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When carrying out building work it is important to understand the legal obligations placed upon property owners and occupiers. Broadly speaking responsibilities will often rest with the occupier of a property whether by virtue of statute, or under contract. This may therefore include a domestic tenant under an assured shorthold tenancy (AST) as well as a commercial tenant under a lease.
One piece of legislation that is very much maligned in legal circles, and often overlooked in real terms, is the Party Wall etc. Act 1996 (“the Act”).
The Act provides a framework for preventing and resolving disputes in relation to party walls, boundary walls and excavations near neighbouring buildings. It places responsibility on a building owner or occupier proposing to start work covered by the Act, who must give adjoining owners and/or occupiers notice of its intention in the way set down in the Act. This is often referred to as a Party Wall Act Notice. Adjoining owners can agree or disagree with what is proposed. Where they disagree, the Act provides a mechanism for resolving disputes.
It should be noted that the Act is separate from obtaining planning permission or building regulations approval which may also need to be sought.
In the recent joined case of: Scandia Care Limited (1) and Rahimian (2) v Ottercroft Ltd, the importance of the Act was acknowledged by the Court of Appeal which upheld the earlier decision of the judge at first instance, whom had granted to the Claimant a discretionary injunction instead of awarding damages in lieu of a loss that had been claimed.
The case involved the development of a café with residential flats above including an external staircase as a means of fire escape, that, it was alleged infringed a right of light.
The defendants (a company and one director of that company) had commenced the works without notice to the claimant which was required by the Act. The defendants then continued to build despite proceedings being issued by the claimant seeking to restrain the works. As part of those proceedings, the defendants gave undertakings in relation the works, which they subsequently breached by continuing with the offending works.
The court took exception to this and despite finding that the infringement was minor, that no significant damage had occurred, and that the damage could be measured in money the judge at first instance somewhat unexpectedly granted an injunction. The judge held that the breach of undertakings was an overwhelming reason to grant the injunction despite failing these usual tests for an award in damages.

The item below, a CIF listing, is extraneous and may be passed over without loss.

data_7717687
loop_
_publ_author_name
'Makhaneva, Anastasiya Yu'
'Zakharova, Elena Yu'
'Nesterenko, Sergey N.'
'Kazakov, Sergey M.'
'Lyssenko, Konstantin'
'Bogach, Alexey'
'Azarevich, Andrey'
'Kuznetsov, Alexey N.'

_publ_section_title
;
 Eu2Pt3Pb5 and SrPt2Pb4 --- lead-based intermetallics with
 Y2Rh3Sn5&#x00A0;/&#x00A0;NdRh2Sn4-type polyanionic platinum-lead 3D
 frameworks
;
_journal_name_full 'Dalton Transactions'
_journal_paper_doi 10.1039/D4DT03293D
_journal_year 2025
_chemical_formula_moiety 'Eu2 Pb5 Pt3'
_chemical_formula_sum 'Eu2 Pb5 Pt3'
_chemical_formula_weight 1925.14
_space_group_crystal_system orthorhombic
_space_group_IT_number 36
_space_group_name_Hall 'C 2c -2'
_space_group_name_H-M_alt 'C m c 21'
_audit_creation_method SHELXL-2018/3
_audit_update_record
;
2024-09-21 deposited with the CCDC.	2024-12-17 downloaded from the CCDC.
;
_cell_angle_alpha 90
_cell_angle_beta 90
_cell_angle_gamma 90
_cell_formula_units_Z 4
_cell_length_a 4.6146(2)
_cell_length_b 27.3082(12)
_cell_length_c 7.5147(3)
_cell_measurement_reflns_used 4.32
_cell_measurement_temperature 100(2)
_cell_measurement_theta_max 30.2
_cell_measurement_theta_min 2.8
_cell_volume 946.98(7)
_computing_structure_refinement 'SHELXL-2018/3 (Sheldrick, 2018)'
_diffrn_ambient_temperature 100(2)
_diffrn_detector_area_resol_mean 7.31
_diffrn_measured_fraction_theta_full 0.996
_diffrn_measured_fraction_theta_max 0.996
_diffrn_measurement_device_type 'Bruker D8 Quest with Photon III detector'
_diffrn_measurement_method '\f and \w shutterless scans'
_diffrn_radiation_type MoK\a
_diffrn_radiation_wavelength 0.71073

Injunctions are a judicial order (a court-led remedy) which either serve to restrain a person from beginning or continuing an action threatening or invading the legal right of another, or conversely compelling a person to carry out a certain act, e.g. to make restitution to an injured party.
Unhappy with the decision, the developer challenged the decision of the lower court, but the Court of Appeal unanimously upheld the earlier decision. What that meant in practice, was that a developer was told that its conduct had displeased the court(s) and instead of being told to “pay up” in compensation and it could leave the stairs where they were, the court demanded that the developer remove the staircase it had installed.
Why is this important. The case should be seen as a warning to developers, not to act in a “heavy handed” manner as was suggested here.
The Court of Appeal decided that the judge at first instance was right to consider the defendants conduct and to award an injunction even where damages could be an adequate remedy. Expert evidence indicated that there was at least one feasible alternative scheme which would have overcome the infringement at minimal (likely to be less than £6,000) cost to the defendants and as such the injunction was not oppressive to them.
This judgment as is often the case, is very much a fact-specific case and so how it much can be relied upon is uncertain? The decision of the Court of Appeal whilst capable of being challenged in the Supreme Court is still binding and therefore good law, but it is also unlikely to result in an upsurge of applications for injunctions, even in similar situations. The Act provides a cost effective mechanism for alternative dispute resolution, and so will remain an appropriate forum for such disputes.
What is clear is that the failure to serve Party Wall Notices, and a breach of undertakings given led the court in this case, to determine that the developer must reinstate the property at greater cost and much inconvenience.
Developers should be mindful that their conduct will be scrutinised and taken into account as part of the court’s decision making process. Developers should endeavour to work with adjoining owners and ensure they are advised of development plans; kept informed of progress; told about relevant time-scales; and that any objections or concerns are dealt with appropriately.
If you are a developer with future plans or a property owner and have concerns over nearby development, then please contact Commercial Property Solicitor Ian Bowker on 01952 297979 for a no obligation discussion.
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